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FISCAL CONSOLIDATION AND DECENTRALISATION: A TALE OF TWO TIERS

By Julia Darby, V. Anton Muscatelli and Graeme Roy

Abstract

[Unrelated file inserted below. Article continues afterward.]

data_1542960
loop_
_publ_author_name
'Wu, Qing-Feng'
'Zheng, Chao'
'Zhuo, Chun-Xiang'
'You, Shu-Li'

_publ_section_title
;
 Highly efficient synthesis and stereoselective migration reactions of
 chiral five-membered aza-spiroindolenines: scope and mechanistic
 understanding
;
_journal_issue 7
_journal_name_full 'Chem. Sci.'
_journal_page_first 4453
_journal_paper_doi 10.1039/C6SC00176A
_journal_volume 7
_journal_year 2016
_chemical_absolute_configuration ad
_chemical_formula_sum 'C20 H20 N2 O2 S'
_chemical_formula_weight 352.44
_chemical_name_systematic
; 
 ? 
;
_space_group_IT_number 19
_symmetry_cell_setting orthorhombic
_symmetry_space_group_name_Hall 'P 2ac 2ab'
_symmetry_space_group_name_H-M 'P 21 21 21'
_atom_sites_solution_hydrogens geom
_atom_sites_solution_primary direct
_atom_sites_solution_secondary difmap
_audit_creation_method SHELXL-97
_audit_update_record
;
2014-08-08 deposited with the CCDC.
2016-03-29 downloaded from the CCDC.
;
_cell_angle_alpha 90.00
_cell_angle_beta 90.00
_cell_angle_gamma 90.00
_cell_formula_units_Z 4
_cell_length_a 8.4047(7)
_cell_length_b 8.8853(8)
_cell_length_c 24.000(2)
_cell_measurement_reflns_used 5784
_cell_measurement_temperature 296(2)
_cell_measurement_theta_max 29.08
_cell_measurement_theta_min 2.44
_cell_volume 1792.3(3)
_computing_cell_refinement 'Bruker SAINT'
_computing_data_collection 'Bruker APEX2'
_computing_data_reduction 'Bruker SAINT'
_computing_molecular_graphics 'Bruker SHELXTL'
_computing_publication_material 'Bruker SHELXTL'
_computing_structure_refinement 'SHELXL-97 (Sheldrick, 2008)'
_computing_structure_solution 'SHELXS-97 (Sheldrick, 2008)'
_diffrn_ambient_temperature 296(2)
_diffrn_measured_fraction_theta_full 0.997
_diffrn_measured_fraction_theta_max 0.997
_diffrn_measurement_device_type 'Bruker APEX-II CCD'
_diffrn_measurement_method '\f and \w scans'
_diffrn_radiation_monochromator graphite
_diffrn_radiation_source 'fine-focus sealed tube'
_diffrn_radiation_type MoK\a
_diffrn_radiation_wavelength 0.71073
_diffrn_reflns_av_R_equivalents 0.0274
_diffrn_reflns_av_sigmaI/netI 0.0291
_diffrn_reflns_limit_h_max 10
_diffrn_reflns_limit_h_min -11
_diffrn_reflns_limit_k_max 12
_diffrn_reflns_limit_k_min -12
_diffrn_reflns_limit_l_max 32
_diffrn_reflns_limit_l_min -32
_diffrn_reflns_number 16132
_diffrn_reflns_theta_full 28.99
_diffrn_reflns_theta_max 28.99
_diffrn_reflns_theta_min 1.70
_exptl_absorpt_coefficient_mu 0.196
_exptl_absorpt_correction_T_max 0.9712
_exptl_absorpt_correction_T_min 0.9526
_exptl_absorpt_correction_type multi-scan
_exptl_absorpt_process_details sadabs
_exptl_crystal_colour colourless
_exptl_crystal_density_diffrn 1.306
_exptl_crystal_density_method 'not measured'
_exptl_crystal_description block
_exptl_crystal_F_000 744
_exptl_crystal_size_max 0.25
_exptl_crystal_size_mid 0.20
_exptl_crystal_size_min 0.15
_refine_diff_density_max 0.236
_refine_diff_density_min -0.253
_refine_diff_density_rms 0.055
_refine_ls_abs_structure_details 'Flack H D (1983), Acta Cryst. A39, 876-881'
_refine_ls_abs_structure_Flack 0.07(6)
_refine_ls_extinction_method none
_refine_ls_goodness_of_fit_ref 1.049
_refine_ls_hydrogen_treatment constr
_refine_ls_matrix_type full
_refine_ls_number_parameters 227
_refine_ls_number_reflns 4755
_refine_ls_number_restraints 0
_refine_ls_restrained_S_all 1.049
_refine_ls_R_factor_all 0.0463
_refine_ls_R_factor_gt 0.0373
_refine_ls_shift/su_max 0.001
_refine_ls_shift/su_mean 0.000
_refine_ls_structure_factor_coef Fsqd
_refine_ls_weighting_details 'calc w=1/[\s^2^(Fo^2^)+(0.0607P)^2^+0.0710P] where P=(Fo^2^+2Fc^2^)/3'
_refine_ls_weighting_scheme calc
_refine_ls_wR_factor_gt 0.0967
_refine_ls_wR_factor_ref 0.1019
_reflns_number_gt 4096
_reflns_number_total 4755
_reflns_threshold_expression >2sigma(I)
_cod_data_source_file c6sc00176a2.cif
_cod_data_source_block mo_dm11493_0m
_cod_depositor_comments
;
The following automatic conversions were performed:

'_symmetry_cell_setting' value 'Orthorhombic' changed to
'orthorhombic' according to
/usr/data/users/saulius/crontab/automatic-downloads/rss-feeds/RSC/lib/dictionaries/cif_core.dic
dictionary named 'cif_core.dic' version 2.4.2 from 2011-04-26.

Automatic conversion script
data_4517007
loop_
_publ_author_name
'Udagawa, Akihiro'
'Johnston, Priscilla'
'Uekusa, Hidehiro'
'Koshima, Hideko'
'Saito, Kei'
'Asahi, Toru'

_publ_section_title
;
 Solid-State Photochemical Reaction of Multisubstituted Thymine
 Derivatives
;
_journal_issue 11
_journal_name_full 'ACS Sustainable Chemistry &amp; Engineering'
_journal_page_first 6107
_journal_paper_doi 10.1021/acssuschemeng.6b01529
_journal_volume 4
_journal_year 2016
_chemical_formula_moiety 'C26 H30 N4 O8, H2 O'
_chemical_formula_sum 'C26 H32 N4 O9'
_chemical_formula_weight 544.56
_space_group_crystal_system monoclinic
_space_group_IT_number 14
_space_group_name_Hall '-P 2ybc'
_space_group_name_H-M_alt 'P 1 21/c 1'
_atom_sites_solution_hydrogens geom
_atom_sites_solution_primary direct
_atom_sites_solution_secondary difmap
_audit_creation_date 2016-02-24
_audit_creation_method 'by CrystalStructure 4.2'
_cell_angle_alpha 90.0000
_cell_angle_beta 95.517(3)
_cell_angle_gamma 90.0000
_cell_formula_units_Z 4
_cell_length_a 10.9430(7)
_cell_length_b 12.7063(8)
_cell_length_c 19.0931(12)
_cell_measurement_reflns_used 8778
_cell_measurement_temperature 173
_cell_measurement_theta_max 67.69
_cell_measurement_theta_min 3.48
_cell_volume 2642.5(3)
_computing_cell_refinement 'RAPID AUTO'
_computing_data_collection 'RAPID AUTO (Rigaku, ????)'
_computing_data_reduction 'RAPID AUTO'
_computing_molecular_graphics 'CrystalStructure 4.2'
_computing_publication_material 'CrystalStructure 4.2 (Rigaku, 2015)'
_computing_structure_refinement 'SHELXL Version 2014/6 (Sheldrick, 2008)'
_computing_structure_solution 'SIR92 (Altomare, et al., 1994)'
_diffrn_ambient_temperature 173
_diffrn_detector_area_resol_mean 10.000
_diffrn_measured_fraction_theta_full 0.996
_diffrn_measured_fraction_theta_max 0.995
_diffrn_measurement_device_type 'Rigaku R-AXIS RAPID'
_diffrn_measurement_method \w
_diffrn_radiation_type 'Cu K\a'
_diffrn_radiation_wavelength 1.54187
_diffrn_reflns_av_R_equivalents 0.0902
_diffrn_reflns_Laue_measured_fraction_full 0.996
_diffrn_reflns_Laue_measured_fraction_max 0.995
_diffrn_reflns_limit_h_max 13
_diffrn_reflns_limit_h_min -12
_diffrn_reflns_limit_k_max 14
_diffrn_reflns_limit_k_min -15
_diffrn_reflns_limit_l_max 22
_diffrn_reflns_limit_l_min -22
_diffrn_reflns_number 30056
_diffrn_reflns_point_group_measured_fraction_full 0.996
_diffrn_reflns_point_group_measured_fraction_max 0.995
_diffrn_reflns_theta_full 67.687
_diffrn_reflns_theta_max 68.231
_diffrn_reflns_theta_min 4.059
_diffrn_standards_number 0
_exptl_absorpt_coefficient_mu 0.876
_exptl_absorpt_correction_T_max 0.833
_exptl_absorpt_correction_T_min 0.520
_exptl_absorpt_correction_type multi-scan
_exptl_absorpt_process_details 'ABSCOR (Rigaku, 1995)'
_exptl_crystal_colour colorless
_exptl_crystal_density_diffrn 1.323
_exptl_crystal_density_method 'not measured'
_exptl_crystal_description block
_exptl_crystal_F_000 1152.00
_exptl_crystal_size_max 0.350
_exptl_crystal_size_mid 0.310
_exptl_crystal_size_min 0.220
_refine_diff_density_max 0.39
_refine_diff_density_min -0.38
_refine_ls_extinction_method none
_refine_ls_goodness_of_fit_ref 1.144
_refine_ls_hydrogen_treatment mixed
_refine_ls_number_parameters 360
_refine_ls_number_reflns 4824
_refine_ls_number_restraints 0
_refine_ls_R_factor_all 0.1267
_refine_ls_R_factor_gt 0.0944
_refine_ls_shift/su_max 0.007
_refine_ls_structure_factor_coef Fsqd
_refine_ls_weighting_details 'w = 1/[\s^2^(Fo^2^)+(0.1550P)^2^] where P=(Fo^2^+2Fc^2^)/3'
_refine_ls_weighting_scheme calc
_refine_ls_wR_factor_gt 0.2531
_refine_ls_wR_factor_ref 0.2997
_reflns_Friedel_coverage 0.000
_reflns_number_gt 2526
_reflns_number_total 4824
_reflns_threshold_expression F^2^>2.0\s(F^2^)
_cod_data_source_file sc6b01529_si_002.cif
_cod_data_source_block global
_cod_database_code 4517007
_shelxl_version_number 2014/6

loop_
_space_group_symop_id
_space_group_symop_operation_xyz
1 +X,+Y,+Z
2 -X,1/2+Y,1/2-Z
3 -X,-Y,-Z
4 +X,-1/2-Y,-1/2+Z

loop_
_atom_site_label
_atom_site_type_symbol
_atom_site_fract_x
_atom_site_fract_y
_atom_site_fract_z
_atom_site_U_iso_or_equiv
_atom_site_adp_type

This paper contributes to the established literature on fiscal consolidations (e.g. Alesina and Perotti, 1995, 1997, Alesina et al, 1998) by investigating the distinct behaviour of central and sub-central tiers of government during general government consolidation attempts. In the light of different degrees of decentralisation across OECD countries, and the different responsibilities devolved to sub-central tiers, we believe that this approach offers an illuminating insight into the analysis of fiscal consolidations and their success. We show that the involvement of the sub-central tiers of government is crucial to achieving cuts in expenditure, particularly in relation to the overall size of the government wage bill. In addition, central governments appear to exert a strong influence on the expenditure of subcentral tiers through their grant allocations, and control of these allocations appears to have a considerable impact upon the overall success of consolidation attempts. Finally we demonstrate that there is a skewness in cuts towards sub-central capital expenditure both when central governments cut grant allocations and when sub-central governments engage in lone consolidation attempts.

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